Yoga is the union of the mind, body and spirit expressed in motion, sound, meditation and community. This ancient practice of asanas (poses), meditation and gentle ritual will enrich your life and deepen your knowledge of your Self, while opening your spirit toward the world around you.
We recommend that you attend several live classes before you begin developing a home practice. Yoga studios will have all the equipment you require so you can try it out before investing in a yoga mat, blocks, bolsters and straps. Live classes offer the opportunity to learn proper breathing technique, which is crucial in the practice of yoga; live classes also give you the opportunity to develop proper posture and alignment, as the instructor will move about the class adjusting yogis/yoginis. Many studios offer a one-week/one month trial at a discounted rate, taking advantage of these is a great way to introduce yourself to yoga. We also recommend attending at least two live classes per month in addition to your home practice . Again, live instruction is ideal for learning proper alignment and also provides an opportunity to meet people in your local yoga community.
Once you decide to develop your home practice you will need the following:
Yoga Mat – sticky yoga mats are best, you can also use a pilates mat if you prefer a thicker surface to stand on; some prefer to do yoga on a cotton blanket, it is entirely up to you. The important thing is that your feet do not slip all over your yoga surface.
Yoga Blocks – these foam blocks are used to modify poses, essentially bringing the floor closer to your hands to enable you to maintain proper alignment, which is much more important than how far you stretch. You may also sit on the edge of a block to properly align your pelvis during seated poses. Blocks are recommended for beginners, but intermediate and advanced practitioners also find them useful for very challenging poses and days when you aren’t quite as flexible. We recommend that you start with two blocks. You can also use a stack of books about 3 inches high in lieu of blocks.
Yoga Strap – this is a thick cotton strap, similar to a Judo belt and is used to assist the yogi in challenging postures; most often used for hip opening poses and seated forward bends. Straps are also used for bound poses. The strap is held in the hands and usually wrapped around the foot, essentially acting as an arm extension. You can purchase straps at many yoga studios, online; or you can use a belt or a scarf.
Yoga Bolster – bolsters are cylindrical cushions about two feet long, usually filled with cotton. Bolsters are used for forward bending poses, for many restorative yoga poses, and as modification for certain relaxation poses (e.g., tucked under the knees during savasana). You can purchase yoga bolsters online, many yoga studios will have bolsters available, and may be able to order them for you if there are no yoga supply retailers in your area. If you do not have a bolster, you may also use a stack of blankets.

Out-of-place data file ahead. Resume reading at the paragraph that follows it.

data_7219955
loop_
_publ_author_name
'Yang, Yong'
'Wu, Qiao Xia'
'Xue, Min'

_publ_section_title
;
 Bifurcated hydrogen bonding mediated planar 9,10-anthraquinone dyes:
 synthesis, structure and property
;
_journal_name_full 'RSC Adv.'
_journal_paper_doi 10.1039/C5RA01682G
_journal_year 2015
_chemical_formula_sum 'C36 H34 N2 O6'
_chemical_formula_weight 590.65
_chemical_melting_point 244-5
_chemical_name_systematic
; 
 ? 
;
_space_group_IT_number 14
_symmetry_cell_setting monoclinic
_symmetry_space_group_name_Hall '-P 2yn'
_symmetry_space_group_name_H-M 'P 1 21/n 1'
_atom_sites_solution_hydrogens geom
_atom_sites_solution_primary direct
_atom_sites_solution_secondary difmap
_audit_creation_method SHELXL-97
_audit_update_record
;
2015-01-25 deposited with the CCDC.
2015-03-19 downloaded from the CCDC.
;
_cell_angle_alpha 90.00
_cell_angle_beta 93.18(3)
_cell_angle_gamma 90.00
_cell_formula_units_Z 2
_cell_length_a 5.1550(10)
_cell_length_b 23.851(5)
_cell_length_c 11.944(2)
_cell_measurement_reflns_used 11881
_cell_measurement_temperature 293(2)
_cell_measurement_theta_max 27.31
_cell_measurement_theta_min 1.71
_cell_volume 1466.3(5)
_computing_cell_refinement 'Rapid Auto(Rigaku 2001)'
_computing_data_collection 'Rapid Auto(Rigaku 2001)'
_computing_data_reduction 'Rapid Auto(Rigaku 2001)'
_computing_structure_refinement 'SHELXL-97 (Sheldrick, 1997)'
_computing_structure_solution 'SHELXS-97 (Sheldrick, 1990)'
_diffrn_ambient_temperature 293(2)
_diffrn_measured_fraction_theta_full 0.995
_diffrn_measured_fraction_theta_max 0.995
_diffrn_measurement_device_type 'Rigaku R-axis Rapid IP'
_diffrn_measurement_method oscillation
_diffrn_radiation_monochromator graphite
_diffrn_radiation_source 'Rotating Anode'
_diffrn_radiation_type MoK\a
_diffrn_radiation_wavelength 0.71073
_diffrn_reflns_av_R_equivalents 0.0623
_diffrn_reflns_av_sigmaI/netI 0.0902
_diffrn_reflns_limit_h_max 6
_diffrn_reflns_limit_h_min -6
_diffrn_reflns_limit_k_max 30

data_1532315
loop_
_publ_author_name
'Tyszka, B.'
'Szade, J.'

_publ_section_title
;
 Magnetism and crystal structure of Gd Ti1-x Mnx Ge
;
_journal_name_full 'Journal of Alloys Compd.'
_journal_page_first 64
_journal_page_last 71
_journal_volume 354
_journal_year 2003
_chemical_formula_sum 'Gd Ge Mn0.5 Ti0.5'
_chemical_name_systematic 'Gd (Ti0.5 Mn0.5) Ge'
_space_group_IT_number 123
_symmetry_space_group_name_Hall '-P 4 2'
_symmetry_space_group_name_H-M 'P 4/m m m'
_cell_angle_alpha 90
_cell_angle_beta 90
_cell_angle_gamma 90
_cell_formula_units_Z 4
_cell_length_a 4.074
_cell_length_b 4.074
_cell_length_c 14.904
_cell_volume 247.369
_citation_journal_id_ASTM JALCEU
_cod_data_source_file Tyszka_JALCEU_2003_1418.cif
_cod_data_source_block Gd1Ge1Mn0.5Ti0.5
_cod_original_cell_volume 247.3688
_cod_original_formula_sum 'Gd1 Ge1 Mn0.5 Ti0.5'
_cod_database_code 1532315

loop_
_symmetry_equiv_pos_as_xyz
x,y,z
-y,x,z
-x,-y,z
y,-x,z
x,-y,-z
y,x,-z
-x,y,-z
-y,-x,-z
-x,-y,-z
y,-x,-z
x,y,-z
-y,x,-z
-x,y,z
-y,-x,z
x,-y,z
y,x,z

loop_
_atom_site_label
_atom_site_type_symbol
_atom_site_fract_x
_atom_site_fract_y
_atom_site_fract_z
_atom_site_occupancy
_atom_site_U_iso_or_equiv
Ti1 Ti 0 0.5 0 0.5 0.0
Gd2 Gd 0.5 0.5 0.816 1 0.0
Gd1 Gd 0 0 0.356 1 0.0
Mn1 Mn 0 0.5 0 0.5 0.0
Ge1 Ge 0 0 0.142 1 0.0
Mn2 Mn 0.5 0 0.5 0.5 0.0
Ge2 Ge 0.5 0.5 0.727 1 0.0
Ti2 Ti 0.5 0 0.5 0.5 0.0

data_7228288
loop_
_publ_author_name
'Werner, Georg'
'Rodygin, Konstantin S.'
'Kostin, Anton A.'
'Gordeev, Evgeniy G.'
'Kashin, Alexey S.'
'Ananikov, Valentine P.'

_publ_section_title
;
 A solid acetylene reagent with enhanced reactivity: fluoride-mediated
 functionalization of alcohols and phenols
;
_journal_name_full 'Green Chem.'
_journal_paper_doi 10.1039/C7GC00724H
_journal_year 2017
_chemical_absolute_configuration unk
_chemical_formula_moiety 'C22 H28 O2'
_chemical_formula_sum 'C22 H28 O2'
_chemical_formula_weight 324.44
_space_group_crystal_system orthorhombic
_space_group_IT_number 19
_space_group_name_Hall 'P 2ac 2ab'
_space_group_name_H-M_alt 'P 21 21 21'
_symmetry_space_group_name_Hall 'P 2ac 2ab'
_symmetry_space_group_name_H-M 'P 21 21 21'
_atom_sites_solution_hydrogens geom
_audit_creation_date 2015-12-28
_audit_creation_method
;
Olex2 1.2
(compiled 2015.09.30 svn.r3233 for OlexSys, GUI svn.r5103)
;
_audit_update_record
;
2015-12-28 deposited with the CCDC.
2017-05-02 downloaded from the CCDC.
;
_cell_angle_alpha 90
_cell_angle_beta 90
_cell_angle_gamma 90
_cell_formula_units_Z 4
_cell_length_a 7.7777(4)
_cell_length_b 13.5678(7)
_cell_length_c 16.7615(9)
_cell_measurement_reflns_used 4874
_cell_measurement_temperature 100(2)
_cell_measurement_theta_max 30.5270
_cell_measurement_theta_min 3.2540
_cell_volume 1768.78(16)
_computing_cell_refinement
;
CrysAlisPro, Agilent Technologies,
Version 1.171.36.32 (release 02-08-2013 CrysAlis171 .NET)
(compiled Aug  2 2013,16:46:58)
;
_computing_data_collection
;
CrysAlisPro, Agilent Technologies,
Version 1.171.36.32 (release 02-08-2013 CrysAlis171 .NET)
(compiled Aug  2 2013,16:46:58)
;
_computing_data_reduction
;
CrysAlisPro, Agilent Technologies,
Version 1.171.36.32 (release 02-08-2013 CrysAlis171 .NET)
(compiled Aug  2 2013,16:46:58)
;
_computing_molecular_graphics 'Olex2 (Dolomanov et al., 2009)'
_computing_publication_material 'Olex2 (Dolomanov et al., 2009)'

Meditation Cushion – a zafu or meditation cushion is not necessary but it is a nice item to have, sitting on the edge of the zafu is ideal for proper pelvic alignment and ease of posture when meditating. If you do not have a zafu, a firm cushion or pillow will work as well.
It is always best to purchase good quality yoga props and supplies, but you can improvise with household items while you are developing your home practice.
Unlike other forms of exercise, yoga is an entire system of self-care that addresses the mind, body and spirit. There is no competition in yoga, especially with yourself; it is important to be aware that this is YOUR practice and YOUR time, you need only be present in the moment and the motion, surrender to the passage of time in this sacred space; accept yourself, breathe in love and joy. Be aware of the breath, if you cannot breathe deeply and smoothly, ease your position in the pose – remember that there is no competition in this space, surrender to your body and breath. When you are preparing to move into a pose, be aware of your body, take the shape of the pose, delight in the forms your body takes, and luxuriate in the feeling of natural movement. Modify the poses as you need to in order to maintain proper alignment and easy breath. Resist the urge to push further than the body wants to go, your body will move you deeper into the practice when it is ready. If you feel tired during your practice, sit back into childs pose and rest – do not rush, there is time. There is no pain in yoga. Breathe.
Namaste “the Divine in me honours the Divine in you”
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